Molecular Biology Senior Exercise

In the Senior year, Molecular Biology majors will have the opportunity to demonstrate that they can think independently and creatively about the field and can use the research tools of the discipline. In addition, they will have the opportunity to discuss important information about their thesis with other students and faculty.

Senior Thesis

The senior exercise for Molecular Biology students can be fulfilled by an Experimental Senior Thesis, MOBI194A,B which comprises two semesters of research in a 鶹Ů laboratory or working on a grant proposal for two semesters that will result in a Senior Library Thesis-Grant Proposal, MOBI191A,B. The same deadlines and guidelines apply to both senior exercises and culminate in the writing of a comprehensive Research Report (written thesis) or Grant Proposal, respectively, and an oral presentation at the Molecular Biology symposium.

In order to complete the requirements for the senior exercise, you must:

  1. Identify a problem, write a one-page abstract that describes your research project, provide 3 references, and submit a Senior Exercise Contract to Dr. Negritto by the first week of the Fall semester in your senior year (see the Deadlines section).
  2. For an experimental senior thesis, work in lab an equivalent of 2 full afternoons (8 hours) per week; spend additional time outside lab reading material relevant to your research project; and work on your written Research Report (Senior Thesis).
 For a library thesis-Grant Proposal, work the equivalent of 1 afternoon (4 hours) per week.
  3. Participate in a total of 3 oral presentations (see Guidelines under Senior Exercise), one in the Fall and two in the Spring; submit written reports and assignments specified in the Deadlines section; and attend your classmates' presentations, participating and providing feedback to them.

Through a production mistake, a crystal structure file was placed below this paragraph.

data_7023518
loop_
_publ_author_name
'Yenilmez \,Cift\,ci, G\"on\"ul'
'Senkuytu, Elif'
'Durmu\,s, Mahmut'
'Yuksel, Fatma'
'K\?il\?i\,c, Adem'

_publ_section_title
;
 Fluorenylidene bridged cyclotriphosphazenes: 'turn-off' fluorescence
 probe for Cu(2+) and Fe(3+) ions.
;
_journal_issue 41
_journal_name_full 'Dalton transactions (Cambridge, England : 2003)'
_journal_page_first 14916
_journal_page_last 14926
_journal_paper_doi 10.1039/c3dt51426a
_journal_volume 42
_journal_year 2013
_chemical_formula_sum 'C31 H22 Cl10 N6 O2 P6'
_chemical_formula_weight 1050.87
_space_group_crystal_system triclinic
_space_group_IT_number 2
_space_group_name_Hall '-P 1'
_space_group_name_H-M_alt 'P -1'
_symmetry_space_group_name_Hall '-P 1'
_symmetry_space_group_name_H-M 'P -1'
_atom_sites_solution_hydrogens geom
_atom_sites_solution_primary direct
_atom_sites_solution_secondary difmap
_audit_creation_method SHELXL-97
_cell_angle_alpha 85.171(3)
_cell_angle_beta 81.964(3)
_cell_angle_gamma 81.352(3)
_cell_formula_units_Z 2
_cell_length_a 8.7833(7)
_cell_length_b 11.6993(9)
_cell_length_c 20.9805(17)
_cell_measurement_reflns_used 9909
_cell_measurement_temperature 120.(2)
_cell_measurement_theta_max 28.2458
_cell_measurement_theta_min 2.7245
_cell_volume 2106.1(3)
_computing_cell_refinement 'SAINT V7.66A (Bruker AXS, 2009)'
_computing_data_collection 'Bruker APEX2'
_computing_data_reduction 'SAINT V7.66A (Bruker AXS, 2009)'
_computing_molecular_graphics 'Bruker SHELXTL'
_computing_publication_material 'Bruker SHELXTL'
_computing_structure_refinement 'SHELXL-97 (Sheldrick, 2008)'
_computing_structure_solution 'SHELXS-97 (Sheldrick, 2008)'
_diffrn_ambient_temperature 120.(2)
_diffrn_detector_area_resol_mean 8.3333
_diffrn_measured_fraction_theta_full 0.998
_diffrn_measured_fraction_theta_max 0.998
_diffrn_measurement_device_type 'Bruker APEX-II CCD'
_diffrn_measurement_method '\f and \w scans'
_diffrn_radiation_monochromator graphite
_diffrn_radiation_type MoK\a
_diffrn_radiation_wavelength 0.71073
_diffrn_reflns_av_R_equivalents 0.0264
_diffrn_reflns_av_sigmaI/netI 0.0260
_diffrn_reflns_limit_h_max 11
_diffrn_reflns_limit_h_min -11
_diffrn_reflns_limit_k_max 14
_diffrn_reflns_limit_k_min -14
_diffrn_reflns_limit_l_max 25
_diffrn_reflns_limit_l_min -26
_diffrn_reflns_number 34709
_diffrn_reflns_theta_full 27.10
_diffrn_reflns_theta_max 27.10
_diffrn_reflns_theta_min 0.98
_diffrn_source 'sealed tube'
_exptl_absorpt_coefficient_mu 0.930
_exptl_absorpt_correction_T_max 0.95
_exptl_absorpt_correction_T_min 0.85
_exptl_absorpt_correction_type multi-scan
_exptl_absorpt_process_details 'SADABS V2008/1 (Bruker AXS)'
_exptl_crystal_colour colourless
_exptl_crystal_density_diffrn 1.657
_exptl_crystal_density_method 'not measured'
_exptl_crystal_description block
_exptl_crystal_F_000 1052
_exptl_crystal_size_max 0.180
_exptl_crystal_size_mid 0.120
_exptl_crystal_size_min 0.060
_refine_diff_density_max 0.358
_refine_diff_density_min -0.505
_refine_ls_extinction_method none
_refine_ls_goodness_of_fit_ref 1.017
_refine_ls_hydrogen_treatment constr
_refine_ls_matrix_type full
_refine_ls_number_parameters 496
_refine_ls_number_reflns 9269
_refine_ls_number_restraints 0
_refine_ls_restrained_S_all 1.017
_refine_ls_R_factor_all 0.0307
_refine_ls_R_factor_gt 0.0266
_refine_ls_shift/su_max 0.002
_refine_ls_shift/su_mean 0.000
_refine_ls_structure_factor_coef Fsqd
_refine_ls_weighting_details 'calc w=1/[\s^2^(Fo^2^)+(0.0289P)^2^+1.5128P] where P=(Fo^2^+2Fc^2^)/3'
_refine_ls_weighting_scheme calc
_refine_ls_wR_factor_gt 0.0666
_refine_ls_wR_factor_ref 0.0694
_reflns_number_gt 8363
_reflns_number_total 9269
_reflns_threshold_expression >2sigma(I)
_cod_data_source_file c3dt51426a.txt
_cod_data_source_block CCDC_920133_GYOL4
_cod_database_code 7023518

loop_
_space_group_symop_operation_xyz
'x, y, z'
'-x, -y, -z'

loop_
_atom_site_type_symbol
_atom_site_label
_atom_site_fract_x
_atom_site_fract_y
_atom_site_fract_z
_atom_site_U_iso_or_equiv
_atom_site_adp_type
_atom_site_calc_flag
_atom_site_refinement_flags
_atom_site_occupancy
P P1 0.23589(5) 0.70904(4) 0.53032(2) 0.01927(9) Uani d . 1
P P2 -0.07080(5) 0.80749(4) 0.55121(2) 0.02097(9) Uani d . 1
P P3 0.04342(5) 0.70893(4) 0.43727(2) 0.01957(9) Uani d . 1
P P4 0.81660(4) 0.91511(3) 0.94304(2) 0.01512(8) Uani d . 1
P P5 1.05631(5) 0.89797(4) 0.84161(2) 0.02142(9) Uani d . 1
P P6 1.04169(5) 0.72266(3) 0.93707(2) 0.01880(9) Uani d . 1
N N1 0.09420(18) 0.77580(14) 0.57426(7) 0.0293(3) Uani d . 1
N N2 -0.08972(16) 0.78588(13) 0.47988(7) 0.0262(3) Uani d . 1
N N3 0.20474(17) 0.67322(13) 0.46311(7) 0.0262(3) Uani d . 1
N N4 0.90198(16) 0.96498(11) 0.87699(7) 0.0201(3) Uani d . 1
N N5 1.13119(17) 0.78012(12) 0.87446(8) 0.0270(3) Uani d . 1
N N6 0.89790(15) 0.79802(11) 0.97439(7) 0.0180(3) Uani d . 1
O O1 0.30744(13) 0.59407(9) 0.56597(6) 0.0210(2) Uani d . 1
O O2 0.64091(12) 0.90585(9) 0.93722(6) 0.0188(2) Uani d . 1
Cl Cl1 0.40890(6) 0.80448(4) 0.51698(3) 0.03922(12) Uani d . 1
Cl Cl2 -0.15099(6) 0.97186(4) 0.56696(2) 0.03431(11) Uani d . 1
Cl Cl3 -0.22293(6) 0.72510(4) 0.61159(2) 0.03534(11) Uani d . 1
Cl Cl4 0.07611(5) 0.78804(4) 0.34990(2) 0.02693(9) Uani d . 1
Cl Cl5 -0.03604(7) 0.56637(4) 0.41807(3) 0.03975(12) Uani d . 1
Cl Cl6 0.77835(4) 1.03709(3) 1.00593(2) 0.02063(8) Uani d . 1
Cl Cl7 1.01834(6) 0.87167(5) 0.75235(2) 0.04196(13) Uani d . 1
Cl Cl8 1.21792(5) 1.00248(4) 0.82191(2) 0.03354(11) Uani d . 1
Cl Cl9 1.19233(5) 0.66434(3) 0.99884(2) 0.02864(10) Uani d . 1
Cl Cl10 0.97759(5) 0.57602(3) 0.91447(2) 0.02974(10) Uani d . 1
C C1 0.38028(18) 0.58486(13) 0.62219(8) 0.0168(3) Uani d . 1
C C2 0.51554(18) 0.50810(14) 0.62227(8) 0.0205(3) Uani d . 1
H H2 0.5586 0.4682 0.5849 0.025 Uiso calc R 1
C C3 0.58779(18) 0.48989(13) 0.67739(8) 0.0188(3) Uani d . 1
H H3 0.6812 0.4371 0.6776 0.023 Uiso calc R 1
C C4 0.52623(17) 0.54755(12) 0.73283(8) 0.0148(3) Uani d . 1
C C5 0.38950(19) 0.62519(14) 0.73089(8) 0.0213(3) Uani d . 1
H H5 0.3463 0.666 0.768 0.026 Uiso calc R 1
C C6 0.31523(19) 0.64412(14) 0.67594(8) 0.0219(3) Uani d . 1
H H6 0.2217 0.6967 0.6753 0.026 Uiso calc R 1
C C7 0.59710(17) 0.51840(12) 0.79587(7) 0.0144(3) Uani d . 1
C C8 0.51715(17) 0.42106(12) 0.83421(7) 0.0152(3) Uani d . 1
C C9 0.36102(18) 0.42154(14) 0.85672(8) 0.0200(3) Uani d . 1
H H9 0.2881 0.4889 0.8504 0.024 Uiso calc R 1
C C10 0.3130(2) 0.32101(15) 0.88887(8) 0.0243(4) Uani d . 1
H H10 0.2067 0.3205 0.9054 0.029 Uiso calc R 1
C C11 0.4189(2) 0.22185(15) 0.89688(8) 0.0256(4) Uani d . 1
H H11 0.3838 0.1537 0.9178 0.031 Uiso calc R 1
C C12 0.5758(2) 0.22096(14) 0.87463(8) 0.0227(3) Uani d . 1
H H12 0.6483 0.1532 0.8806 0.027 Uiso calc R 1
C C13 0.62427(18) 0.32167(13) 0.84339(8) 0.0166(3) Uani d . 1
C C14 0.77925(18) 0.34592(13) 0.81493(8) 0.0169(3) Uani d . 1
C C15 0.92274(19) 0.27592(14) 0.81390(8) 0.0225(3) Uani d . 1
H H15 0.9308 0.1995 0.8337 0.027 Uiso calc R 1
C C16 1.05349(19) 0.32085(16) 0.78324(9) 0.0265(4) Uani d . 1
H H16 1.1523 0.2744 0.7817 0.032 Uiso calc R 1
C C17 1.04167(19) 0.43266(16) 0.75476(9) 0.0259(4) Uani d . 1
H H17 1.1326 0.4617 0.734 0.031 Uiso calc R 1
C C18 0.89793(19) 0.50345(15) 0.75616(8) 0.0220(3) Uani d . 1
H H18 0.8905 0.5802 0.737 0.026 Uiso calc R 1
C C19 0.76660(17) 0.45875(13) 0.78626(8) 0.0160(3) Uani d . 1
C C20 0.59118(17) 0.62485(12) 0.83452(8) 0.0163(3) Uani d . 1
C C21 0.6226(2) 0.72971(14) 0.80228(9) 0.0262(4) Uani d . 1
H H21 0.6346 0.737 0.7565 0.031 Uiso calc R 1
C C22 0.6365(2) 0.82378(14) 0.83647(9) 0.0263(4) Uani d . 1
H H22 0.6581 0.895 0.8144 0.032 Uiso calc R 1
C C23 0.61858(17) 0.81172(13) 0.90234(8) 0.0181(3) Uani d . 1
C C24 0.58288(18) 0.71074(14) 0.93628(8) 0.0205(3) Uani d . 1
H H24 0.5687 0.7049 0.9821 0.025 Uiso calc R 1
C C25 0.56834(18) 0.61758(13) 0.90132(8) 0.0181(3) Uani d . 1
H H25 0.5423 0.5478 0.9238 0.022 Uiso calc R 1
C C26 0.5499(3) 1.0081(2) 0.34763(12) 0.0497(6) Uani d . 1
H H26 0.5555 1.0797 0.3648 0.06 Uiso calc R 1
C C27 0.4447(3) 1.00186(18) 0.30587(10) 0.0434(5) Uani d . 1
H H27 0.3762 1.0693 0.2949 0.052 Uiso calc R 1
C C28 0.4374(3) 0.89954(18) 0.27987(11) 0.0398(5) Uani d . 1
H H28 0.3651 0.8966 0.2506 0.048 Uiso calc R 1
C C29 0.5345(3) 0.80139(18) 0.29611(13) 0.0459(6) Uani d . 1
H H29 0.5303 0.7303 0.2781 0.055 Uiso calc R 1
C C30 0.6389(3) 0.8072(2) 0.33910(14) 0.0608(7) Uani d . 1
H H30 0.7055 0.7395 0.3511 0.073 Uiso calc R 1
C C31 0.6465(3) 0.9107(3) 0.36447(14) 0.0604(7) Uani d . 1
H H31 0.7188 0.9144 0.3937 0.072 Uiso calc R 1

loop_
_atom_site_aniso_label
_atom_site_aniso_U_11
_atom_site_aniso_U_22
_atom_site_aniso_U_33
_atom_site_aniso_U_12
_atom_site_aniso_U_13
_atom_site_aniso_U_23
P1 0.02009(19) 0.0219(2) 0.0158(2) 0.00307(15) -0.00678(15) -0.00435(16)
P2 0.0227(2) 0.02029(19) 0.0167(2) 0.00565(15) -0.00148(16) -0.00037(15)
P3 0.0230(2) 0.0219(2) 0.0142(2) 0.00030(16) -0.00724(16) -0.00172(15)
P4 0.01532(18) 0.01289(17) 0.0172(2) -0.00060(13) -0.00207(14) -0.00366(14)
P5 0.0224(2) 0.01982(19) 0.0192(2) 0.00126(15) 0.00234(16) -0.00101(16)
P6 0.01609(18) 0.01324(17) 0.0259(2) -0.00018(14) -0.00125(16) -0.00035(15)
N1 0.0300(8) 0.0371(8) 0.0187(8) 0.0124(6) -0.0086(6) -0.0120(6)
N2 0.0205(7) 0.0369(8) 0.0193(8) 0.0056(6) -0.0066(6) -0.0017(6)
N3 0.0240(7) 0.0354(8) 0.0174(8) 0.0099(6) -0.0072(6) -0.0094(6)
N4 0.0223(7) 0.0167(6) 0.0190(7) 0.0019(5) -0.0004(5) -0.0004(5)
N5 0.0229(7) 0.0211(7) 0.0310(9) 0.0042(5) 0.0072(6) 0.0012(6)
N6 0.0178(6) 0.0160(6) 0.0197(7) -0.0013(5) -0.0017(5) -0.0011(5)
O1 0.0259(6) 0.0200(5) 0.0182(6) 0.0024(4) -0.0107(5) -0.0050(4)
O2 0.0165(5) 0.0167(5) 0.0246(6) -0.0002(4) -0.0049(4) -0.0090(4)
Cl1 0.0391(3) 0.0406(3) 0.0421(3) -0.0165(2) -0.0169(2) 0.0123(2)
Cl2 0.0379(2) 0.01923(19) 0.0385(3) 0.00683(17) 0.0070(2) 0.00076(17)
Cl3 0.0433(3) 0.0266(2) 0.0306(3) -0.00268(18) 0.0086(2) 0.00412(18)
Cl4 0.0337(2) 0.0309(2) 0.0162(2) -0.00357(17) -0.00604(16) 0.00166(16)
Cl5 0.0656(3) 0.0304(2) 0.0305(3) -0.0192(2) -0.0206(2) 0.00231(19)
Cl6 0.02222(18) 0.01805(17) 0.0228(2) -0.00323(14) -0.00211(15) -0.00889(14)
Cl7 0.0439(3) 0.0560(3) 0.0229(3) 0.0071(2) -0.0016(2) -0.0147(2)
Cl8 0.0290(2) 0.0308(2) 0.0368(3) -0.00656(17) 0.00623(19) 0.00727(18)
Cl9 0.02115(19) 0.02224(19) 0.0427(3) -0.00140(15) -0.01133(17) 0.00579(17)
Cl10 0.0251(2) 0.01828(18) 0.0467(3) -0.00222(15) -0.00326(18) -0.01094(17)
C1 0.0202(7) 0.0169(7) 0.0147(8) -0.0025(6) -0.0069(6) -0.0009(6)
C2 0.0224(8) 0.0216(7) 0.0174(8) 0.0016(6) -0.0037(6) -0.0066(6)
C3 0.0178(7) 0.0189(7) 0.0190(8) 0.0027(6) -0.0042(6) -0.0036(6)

4. Submit a written Research Report (Senior Thesis) or Grant Proposal and present your thesis or proposal in the Senior Molecular Biology Symposium at the end of the Spring semester of your senior year.

Identification of the Problem for Your Senior Experimental Thesis

You may find that this is the most difficult part of your senior exercise. To help define the problem you will investigate, the following suggestions may be helpful.

a) Identify from your classes those fields that were of interest to you and in which there were unanswered questions or considerable research remaining to be done.

b) Read current issues of journals as Science and Nature. Each issue contains a section called Research News, or News and Views, that reviews "hot" areas of research and, often, defines unanswered problems. Additionally, journals such as Trends in ...., Current Opinion in ...., Annual Review of ...., contain comprehensive reviews of broad fields, while others, such as Cell, contain shorter, more narrowly focused "minireviews".

c) Think about the laboratory exercises you have completed in the Molecular Biology Laboratory course, during a summer research project, or in an upper division laboratory course. By now, you should have an idea of how scientists work in the lab and what research can be realistically accomplished, given time restrictions and the appropriate resources. How might you expand your lab experience into a specific project?

d) Recall talks given by senior Molecular Biology students on their Senior Thesis projects. This gives you an idea of ongoing research projects at Pomona.

e) Talk to your professors and other scientists about projects of potential interest. We want to help you as best as we can, and we may be able to assist in identifying suitable topics. However, be sure you are reasonably prepared before you begin these discussions. Most importantly, give yourself plenty of time to undertake the readings and discussions necessary to identify the topic of your proposal. We will not provide a list of topics for your selection. It is not an overstatement to say that the most important parameter limiting the ultimate quality of your Senior Exercise is the selection and definition of the question you pose. The choice of faculty thesis advisor and problem go hand-in-hand. Your potential thesis advisor will not sign your "contract" unless they are persuaded that your problem is well chosen, thought out, and that it is a good match with their area of expertise. Approach your prospective advisers well in advance of the deadline for submitting your "contract".